The research is important because it identifies how nature itself makes blood products at the earliest stages of development. The discovery gives scientists the tools to make the cells themselves, investigate how blood cells develop and produce clinically relevant blood products.

“This is the first demonstration of the production of different kinds of cells from human pluripotent stem cells using transcription factors,” explains Slukvin, referencing the proteins that bind to DNA and control the flow of genetic information, which ultimately determines the developmental fate of undifferentiated stem cells.
During development, blood cells emerge in the aorta, a major blood vessel in the embryo. There, blood cells, including hematopoietic stem cells, are generated by budding from a unique population of what scientists call hemogenic endothelial cells. The new report identifies two distinct groups of transcription factors that can directly convert human stem cells into the hemogenic endothelial cells, which subsequently develop into various types of blood cells.

The factors identified by Slukvin’s group were capable of making the range of human blood cells, including white blood cells, red blood cells and megakaryocytes, commonly used blood products.

“By over-expressing just two transcription factors, we can, in the laboratory dish, reproduce the sequence of events we see in the embryo” where blood is made, says Slukvin of the Department of Pathology and Laboratory Medicine in the UW School of Medicine and Public Health and the Wisconsin National Primate Research Center.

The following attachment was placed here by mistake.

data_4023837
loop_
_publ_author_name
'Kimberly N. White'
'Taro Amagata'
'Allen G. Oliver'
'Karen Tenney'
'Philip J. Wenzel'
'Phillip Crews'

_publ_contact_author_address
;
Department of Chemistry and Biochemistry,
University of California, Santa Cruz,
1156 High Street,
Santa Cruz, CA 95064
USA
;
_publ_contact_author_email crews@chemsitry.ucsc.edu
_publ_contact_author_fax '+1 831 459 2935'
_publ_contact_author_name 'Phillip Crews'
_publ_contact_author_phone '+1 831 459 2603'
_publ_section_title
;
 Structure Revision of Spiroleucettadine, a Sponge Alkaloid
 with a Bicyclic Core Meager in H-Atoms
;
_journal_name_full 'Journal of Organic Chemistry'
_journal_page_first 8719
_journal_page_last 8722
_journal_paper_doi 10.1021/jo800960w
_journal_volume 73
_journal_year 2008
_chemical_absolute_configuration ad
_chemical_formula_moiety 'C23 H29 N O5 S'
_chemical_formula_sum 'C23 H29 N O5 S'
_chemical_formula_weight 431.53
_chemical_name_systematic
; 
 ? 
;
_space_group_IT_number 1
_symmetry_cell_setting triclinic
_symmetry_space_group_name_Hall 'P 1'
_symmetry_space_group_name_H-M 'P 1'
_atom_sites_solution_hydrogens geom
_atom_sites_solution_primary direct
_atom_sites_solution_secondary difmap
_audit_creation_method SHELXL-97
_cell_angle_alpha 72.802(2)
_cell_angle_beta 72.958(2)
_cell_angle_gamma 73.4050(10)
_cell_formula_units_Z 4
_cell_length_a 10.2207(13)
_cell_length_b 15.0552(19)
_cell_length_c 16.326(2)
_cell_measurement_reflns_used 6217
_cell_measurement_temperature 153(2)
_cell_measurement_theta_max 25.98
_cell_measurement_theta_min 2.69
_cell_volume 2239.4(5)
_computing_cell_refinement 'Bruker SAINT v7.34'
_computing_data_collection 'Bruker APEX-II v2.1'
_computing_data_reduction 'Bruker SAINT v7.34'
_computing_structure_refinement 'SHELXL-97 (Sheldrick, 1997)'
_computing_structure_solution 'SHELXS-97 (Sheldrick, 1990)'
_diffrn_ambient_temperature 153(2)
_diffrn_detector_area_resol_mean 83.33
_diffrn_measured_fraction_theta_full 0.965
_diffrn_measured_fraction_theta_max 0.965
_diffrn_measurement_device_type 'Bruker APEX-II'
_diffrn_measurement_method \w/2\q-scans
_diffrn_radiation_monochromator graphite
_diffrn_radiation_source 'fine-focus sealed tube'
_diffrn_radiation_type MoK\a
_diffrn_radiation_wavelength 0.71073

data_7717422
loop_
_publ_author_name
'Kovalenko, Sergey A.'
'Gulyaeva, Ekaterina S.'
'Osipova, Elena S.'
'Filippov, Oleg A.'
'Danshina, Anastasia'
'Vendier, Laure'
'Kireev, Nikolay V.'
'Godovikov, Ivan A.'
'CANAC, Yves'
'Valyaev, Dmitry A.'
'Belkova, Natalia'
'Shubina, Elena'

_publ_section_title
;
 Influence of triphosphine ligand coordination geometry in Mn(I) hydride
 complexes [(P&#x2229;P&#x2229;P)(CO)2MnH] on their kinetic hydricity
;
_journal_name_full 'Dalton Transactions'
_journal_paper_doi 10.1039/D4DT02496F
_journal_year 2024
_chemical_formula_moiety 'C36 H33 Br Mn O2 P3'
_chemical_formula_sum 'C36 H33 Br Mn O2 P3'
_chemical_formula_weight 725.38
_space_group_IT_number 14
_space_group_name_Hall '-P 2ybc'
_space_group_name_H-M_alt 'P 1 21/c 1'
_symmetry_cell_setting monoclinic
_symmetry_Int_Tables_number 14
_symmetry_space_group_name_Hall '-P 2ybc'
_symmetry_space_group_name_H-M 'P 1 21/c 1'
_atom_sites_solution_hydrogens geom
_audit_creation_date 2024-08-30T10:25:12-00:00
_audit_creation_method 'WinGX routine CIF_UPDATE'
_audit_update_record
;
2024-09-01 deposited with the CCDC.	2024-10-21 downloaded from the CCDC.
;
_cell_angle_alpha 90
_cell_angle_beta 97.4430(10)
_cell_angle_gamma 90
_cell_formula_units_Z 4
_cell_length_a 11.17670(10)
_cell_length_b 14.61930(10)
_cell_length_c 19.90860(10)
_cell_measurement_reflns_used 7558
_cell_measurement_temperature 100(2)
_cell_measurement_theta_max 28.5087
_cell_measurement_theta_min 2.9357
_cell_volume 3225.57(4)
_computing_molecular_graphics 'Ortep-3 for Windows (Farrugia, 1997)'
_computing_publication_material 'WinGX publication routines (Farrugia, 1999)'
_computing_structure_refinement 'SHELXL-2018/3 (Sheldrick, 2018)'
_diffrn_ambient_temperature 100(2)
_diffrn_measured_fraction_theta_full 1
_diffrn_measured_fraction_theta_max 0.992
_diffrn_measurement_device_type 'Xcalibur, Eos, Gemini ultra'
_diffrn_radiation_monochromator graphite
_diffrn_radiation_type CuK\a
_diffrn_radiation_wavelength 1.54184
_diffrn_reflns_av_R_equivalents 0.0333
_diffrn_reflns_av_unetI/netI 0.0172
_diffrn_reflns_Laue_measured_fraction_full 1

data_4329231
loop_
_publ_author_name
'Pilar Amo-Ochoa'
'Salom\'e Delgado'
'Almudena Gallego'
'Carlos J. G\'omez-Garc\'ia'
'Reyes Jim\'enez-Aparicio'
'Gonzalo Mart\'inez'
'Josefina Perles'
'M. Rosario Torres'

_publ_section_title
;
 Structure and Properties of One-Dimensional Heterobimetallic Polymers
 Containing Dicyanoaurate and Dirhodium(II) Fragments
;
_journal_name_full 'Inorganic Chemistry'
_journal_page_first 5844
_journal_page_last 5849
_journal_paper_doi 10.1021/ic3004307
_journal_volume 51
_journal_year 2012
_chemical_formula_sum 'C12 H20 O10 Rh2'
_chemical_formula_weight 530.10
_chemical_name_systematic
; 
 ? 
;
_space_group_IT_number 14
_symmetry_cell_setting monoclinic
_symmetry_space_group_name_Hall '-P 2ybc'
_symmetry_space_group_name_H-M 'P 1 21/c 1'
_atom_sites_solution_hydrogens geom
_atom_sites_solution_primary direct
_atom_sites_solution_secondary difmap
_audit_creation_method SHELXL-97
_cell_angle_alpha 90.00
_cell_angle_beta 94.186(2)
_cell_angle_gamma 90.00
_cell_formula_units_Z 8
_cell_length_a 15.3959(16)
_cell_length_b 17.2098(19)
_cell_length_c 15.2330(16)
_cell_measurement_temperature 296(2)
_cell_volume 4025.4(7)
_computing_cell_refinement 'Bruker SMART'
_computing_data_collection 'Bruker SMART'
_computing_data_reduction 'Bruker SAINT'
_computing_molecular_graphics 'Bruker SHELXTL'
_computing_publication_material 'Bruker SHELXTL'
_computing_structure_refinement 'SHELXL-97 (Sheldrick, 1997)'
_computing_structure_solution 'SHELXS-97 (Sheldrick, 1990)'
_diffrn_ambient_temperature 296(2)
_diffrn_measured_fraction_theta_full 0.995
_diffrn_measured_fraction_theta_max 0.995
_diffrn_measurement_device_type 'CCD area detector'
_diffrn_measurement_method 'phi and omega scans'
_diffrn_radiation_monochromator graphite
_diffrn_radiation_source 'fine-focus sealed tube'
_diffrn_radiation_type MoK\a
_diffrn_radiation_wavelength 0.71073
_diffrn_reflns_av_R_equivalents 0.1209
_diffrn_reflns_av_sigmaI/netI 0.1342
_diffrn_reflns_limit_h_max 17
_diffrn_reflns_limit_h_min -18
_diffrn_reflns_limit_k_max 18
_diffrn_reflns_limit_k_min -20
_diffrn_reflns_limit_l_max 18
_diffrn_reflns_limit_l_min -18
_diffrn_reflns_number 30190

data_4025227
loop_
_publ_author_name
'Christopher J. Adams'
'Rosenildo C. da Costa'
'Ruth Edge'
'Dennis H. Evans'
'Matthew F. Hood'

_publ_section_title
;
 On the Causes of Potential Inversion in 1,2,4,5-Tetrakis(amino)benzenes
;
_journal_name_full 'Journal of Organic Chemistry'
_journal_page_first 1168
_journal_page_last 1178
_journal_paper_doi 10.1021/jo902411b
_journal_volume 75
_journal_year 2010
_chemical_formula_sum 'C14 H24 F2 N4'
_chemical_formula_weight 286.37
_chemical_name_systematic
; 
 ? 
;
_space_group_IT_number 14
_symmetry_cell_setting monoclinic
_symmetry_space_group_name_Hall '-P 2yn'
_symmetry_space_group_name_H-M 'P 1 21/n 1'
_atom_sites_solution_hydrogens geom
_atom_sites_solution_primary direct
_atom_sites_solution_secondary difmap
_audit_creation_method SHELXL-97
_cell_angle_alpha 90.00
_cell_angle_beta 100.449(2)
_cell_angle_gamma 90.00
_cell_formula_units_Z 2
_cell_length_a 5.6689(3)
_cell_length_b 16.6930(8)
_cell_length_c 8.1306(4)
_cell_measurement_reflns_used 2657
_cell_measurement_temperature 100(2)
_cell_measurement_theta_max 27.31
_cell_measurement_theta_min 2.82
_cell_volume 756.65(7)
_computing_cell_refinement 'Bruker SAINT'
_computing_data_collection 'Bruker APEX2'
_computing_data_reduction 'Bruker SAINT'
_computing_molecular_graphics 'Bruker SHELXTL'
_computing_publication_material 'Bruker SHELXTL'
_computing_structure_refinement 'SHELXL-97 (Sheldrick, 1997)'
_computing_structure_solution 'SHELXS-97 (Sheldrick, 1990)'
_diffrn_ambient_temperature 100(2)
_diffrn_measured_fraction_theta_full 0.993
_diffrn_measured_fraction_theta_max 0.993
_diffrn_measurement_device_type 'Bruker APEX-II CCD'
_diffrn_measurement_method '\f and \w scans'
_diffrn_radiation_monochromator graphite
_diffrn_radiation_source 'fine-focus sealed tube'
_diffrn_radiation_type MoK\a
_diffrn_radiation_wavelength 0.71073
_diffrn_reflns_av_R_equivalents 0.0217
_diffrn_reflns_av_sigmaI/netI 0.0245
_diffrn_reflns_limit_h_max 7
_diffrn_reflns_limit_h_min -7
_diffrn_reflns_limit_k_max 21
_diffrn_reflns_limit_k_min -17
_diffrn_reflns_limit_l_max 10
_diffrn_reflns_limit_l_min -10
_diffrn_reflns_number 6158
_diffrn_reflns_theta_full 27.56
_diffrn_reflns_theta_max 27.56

The method developed by Slukvin’s group was shown to produce blood cells in abundance. For every million stem cells, the researchers were able to produce 30 million blood cells.
A critical aspect of the work is the use of modified messenger RNA to direct stem cells toward particular developmental fates. The new approach makes it possible to induce cells without introducing any genetic artifacts. By co-opting nature’s method of making cells and avoiding all potential genetic artifacts, cells for therapy can be made safer.

“You can do it without a virus, and genome integrity is not affected,” Slukvin notes.

Moreover, while the new work shows that blood can be made by manipulating genetic mechanisms, the approach is likely to be true as well for making other types of cells with therapeutic potential, including cells of the pancreas and heart.

An unfulfilled aspiration, says Slukvin, is to make hematopoietic stem cells, multipotent stem cells found in bone marrow. Hematopoietic stem cells are used to treat some cancers, including leukemia and multiple myeloma. Devising a method for producing them in the lab remains a significant challenge.

“We still don’t know how to do that,” Slukvin notes, “but our new approach to making blood cells will give us an opportunity to model their development in a dish and identify novel hematopoietic stem cell factors.”

Good news for the medical profession and – we had to say it – for vampires too!